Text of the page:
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U.S. Retail Sales Kept Up Strong Growth in April, Keeping Fed Rate Hikes on Track

U.S. Retail Sales Kept Up Strong Growth in April, Keeping Fed Rate Hikes on Track
© Reuters.

By Geoffrey Smith

Investing.com — The U.S. consumer kept spending in April, shrugging off concerns that high inflation and the looming prospect of an economic slowdown might act as a brake.

Retail sales grew 0.9% from March, and March’s data were revised up to show a gain of 1.4% from February, double the 0.7% initially reported. That left the annual rate of retail sales growth at a robust 8.2% – although that boils down to something close to stagnation when inflation of 8.3% is taken into account.

The increase wasn’t all down to rising prices for groceries and gasoline. Excluding food and energy costs, core retail sales grew 0.6%, more than the 0.4% predicted. Here, too, March sales were revised up to a gain of 2.1% from an initial 1.4%.

Financial markets took the data as a sign that the Federal Reserve will persevere with a string of hefty interest rate hikes over the course of the next few months. The yield on the interest-rate sensitive 2-year Treasury note rose 8 basis points to 2.64%, while the benchmark 10-Year yield rose 6 basis points to 2.94%.

S&P 500 futures, meanwhile, edged down 3 points but were still posting solid gains of over 1% for the overnight session.

“Another very strong retail sales report,” said Peterson Institute senior fellow Jason Furman, via Twitter. “Good news for GDP and recession prospects. Bad news for a normalization of the economy (with) slowing inflation.”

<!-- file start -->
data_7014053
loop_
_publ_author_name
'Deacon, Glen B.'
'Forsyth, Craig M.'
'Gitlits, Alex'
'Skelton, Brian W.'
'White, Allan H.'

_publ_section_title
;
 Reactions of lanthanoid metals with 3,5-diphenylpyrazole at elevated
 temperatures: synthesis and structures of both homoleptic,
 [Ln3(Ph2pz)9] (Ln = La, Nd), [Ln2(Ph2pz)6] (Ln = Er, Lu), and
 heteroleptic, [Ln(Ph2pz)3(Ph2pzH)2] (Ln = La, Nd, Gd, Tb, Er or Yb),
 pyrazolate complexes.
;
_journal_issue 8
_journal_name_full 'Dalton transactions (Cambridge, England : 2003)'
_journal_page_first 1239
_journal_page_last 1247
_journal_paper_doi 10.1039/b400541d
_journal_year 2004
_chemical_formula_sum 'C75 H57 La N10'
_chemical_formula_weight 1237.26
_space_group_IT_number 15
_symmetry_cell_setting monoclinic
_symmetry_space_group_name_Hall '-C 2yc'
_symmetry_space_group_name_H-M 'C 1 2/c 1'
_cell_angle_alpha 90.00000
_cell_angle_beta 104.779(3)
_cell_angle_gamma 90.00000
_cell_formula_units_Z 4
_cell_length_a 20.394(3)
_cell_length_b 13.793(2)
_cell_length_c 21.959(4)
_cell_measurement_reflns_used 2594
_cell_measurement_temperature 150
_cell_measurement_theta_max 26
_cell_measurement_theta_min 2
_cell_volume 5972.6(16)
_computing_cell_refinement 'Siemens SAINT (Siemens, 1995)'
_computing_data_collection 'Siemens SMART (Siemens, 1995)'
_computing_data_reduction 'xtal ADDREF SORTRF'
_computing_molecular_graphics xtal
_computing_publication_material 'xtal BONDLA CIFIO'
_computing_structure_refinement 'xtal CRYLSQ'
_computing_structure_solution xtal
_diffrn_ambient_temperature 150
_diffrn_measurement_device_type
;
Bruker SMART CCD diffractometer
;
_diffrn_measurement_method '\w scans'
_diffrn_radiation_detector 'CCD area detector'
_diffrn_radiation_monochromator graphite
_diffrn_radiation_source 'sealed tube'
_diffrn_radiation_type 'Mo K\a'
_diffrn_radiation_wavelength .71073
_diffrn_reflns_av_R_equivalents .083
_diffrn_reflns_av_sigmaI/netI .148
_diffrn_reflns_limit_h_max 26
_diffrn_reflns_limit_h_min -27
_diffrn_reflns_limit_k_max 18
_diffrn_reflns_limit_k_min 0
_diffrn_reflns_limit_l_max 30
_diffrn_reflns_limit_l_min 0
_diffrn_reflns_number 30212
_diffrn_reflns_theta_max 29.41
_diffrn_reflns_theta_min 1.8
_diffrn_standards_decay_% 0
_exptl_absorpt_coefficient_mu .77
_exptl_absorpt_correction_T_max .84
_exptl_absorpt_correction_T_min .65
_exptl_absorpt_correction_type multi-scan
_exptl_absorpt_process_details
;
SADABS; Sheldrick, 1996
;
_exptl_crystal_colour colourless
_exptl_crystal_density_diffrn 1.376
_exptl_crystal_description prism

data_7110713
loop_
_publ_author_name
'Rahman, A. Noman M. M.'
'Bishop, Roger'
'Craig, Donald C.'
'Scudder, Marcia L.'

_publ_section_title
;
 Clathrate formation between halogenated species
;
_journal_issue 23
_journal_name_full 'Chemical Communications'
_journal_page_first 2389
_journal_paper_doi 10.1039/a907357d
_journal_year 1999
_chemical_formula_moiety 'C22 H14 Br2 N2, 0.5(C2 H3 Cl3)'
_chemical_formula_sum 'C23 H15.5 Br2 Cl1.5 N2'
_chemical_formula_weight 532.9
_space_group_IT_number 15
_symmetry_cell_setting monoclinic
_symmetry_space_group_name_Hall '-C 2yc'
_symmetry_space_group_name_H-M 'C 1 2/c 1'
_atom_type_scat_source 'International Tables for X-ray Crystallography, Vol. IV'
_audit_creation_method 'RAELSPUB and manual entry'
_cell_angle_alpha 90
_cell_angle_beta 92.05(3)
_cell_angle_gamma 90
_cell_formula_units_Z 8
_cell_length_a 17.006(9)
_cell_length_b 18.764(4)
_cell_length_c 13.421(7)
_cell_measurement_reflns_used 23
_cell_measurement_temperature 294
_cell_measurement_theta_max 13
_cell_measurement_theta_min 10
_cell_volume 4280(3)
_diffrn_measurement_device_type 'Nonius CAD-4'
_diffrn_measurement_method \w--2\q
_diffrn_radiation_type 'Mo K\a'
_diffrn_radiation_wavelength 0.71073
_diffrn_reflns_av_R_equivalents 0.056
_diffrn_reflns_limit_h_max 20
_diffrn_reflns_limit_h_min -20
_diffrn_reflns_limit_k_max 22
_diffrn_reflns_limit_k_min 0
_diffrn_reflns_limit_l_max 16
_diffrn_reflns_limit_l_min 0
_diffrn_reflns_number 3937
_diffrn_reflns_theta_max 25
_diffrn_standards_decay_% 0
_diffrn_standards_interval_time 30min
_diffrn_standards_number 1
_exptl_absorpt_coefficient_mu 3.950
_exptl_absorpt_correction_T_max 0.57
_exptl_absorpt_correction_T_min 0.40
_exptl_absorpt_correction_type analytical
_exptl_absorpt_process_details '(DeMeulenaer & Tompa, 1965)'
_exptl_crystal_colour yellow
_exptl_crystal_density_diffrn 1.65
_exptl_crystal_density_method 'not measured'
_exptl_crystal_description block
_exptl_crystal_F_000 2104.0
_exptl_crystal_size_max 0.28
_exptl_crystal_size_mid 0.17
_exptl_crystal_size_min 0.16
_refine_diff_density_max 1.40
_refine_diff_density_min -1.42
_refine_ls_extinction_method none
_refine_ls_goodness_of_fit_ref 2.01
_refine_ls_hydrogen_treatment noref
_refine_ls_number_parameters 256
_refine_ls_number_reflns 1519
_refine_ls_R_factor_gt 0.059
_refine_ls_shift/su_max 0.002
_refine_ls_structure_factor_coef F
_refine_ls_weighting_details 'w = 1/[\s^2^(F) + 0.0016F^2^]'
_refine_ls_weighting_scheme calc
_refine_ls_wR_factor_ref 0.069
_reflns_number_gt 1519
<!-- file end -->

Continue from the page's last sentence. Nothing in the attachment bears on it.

As in previous months, the data showed strong evidence of consumers taking advantage of the reopening of the economy after two years of intermittent lockdowns. Spending in bars and restaurants rose 2.0% on the month, twice as strong as the overall rise, and was up 19.8% on the year.

The figures might have been even stronger had it not been for a dip in sales at gas stations, as prices briefly came off their March highs. Excluding gas stations, sales rose 1.3% on the month. Sales at gas stations are still up over 36% on the year, a stark illustration of how Americans are having to dedicate more of their available income to fuel costs.

The release was consistent with company-level data from Walmart (NYSE:WMT) earlier in the day. The U.S.’s biggest retailer had likewise suggested that inflation would generate higher nominal sales this year. However, it had to revise down its profit guidance for the year due to rising input costs.

Source: Investing.com

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